It almost feels wrong to talk about crossovers after an issue like this, but it can’t be helped. From November, Champions #16 by Bill Mantlo and Bob Hall finishes the story from Super-Villain Team-Up #14. Magneto beats around the Champions for a bit, then he and Beast head to DC, where Doom is to be greeted as the new king of the US. Doom is annoyed at the political posturing. The Hulk is summoned by Doom, and arrives right before Magneto and Doom. The Champions arrive behind them. Big fight time! Hulk and Hercules start fighting, and Ghost Rider is shocked to see the Champions follow Doom’s orders. Apparently, since he doesn’t breathe, he never succumbed to the neuro-gas. While the fight goes on, Magneto confronts Doom. Ultimately, Ghost Rider blasts Doom’s mask with Hellfire, and Doom rips his mask off, and inhales his own neuro-gas, which messes up his mind, and releases everyone else from his control. The day is saved. Aside from the neuro-gas still being in the atmosphere, and everyone under Doom’s control should he ever remember that fact. Which he apparently never does. Maybe Reed Richards figured it out and releases an antidote or something. It was all a rather silly story anyway.

Magneto also appears in Captain America Annual #4, by Jack Kirby. Frankly, I’m not even going to talk about it, because it was such an incredibly awful story. Seriously, Jack Kirby may have been the single worst comic writer I have ever read, and I read Chuck Austen’s UXM run! To repeat, I am saying Jack Kirby was worse than Chuck Austen. And his art in the ’70s was painful to look at. I honestly cannot understand how anyone could read his stuff. The Annual is notable only for introducing Peeper, as part of Magneto’s new Brotherhood (which also includes new characters Burner, Slither, Lifter and Shocker, all of whom are terrible, stupid characters). You should avoid anything Kirby wrote.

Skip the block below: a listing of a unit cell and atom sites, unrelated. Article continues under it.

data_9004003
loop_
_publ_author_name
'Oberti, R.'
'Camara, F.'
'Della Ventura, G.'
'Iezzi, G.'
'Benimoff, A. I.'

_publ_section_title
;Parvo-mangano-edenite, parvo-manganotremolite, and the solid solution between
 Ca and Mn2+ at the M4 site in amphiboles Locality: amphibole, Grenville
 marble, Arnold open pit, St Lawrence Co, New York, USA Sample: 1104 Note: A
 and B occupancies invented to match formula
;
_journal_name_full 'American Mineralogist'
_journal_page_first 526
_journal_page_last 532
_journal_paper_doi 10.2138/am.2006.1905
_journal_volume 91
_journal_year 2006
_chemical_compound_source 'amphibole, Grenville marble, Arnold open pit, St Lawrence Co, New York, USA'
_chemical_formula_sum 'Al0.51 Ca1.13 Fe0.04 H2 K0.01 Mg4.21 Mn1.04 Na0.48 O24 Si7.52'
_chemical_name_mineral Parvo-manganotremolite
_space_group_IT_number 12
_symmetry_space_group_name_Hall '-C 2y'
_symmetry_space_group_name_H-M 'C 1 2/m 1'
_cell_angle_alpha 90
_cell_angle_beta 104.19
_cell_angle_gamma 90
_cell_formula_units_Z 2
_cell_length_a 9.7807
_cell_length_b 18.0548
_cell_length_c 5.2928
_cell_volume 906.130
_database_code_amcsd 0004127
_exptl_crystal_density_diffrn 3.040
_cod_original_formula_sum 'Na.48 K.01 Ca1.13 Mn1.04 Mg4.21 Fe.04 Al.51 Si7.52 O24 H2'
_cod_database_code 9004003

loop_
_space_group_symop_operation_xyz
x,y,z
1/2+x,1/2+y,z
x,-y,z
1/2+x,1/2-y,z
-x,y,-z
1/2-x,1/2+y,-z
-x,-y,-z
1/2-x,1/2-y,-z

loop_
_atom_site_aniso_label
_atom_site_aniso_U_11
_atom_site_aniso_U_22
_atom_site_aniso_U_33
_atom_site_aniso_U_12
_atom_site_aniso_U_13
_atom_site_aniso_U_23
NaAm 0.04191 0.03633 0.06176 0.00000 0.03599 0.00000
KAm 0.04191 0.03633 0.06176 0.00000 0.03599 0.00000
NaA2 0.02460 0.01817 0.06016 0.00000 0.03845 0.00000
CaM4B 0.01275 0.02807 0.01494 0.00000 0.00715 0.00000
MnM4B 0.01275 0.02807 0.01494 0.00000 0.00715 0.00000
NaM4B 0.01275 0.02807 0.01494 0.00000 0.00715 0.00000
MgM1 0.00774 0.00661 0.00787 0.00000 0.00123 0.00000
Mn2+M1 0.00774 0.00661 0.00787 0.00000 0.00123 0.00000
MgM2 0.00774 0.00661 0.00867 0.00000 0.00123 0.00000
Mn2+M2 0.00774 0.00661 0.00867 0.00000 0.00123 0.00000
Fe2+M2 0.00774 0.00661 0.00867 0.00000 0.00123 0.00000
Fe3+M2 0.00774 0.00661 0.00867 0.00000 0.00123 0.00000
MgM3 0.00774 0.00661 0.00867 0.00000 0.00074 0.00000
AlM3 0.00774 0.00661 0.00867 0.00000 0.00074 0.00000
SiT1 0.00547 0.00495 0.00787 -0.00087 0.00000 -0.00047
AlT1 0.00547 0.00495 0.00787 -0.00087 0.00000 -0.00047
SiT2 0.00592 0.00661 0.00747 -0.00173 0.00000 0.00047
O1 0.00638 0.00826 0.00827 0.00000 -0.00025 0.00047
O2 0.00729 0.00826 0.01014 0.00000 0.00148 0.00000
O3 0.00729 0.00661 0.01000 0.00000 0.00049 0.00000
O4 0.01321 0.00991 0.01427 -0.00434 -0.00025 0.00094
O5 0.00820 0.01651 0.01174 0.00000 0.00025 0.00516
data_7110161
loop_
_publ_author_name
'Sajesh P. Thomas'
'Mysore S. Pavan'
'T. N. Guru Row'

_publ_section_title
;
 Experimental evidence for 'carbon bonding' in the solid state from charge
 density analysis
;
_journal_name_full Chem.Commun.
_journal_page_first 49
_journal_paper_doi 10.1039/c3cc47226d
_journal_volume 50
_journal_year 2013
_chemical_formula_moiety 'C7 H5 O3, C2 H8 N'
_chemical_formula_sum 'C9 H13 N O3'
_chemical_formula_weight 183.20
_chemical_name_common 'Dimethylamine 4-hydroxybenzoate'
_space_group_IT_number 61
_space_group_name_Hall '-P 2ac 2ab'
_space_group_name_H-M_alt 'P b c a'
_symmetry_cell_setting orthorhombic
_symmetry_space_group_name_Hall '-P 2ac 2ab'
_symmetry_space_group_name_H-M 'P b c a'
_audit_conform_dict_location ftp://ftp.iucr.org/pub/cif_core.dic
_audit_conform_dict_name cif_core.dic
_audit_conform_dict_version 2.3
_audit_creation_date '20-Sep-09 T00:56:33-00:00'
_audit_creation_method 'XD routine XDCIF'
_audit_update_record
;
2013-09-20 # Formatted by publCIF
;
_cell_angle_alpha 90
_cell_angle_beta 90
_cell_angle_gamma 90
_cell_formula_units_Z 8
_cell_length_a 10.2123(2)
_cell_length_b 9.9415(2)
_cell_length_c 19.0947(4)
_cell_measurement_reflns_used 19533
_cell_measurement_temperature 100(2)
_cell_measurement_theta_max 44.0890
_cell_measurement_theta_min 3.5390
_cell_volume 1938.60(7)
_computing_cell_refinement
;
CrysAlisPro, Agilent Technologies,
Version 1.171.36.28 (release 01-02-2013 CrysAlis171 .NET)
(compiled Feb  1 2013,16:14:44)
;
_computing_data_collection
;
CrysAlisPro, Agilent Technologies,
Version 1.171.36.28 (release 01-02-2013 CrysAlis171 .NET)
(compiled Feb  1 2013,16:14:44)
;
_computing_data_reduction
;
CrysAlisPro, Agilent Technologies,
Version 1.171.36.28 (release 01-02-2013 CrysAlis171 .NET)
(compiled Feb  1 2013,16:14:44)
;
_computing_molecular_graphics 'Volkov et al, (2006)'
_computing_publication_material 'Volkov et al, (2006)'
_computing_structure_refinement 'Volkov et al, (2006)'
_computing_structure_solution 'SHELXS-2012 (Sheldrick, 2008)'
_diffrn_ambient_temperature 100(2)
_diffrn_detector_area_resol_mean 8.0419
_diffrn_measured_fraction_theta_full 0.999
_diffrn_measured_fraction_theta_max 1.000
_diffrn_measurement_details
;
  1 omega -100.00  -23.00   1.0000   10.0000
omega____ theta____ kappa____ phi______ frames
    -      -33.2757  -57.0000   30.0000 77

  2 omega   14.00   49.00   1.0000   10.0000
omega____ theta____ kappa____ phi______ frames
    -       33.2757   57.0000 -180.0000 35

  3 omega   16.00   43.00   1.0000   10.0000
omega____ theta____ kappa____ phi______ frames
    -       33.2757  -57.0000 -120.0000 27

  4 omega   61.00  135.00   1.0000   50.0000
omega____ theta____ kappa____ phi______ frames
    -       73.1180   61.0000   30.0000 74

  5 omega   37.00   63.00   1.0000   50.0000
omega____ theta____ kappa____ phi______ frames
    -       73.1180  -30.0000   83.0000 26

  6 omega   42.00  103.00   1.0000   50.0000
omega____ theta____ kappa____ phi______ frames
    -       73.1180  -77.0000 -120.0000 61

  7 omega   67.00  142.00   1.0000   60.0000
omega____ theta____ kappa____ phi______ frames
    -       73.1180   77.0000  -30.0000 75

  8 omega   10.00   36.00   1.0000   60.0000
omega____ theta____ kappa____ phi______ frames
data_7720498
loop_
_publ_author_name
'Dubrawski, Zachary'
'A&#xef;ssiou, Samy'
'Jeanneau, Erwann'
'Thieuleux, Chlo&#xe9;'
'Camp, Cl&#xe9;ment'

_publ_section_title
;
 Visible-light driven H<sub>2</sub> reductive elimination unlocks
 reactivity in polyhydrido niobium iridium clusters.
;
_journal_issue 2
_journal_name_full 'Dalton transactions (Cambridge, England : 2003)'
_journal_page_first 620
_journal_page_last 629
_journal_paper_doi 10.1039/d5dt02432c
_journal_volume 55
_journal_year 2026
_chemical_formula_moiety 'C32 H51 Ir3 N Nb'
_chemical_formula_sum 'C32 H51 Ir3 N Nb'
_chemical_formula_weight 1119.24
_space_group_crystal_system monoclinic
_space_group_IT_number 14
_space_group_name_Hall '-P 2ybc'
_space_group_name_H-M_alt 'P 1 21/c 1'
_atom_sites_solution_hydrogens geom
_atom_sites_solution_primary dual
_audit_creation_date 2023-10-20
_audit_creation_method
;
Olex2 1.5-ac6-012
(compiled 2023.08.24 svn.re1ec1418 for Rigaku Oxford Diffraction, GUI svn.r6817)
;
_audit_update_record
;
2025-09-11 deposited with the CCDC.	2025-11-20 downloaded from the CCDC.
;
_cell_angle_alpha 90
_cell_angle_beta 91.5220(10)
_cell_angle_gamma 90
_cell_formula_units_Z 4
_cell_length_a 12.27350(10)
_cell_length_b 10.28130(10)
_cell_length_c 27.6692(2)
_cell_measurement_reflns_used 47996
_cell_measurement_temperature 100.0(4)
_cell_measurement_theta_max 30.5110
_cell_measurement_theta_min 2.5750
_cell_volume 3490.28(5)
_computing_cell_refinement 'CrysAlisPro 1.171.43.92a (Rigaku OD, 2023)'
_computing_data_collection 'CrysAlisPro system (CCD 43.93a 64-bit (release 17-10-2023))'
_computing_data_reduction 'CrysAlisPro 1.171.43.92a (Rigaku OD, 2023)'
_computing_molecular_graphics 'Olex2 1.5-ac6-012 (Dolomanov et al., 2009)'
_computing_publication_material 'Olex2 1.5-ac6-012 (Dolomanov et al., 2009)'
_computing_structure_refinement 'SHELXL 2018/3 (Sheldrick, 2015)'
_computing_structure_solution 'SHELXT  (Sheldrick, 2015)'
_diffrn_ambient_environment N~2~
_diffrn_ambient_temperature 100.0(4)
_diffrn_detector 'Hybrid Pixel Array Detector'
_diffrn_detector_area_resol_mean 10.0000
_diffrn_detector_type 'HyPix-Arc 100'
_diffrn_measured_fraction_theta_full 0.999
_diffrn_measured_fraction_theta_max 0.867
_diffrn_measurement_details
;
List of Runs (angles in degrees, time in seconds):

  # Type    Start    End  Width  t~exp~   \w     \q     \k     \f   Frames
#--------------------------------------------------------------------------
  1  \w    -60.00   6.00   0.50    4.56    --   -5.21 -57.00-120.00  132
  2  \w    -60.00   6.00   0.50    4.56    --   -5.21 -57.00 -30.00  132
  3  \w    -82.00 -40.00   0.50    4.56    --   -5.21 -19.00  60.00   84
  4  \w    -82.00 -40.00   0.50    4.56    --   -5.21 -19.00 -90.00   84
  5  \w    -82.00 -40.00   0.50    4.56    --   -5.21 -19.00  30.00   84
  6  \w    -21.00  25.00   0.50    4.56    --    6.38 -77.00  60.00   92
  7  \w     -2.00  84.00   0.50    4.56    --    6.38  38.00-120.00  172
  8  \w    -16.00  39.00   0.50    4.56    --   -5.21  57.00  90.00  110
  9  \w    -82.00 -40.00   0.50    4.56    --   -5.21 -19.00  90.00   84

1. Hamburger Time permalink

    You know, for all the grief Jack gave Stan about doing the dialogue and thus getting more credit for less work, I’m starting to think Stan was in the right on that…

    • Yeah. Letting Kirby write would’ve been a colossal mistake. Frankly, Marvel never should’ve taken him back after he went to DC. By the time he came back, everything he did was awful. Captain America, Black Panther, Eternals, Machine Man, Devil Dinosaur – they were all terrible books, in every way.

Trackbacks & Pingbacks

  1. Retrospective on the Claremont/Byrne era | xmenxpert
  2. Uncanny X-Men #223 (1987, November) | xmenxpert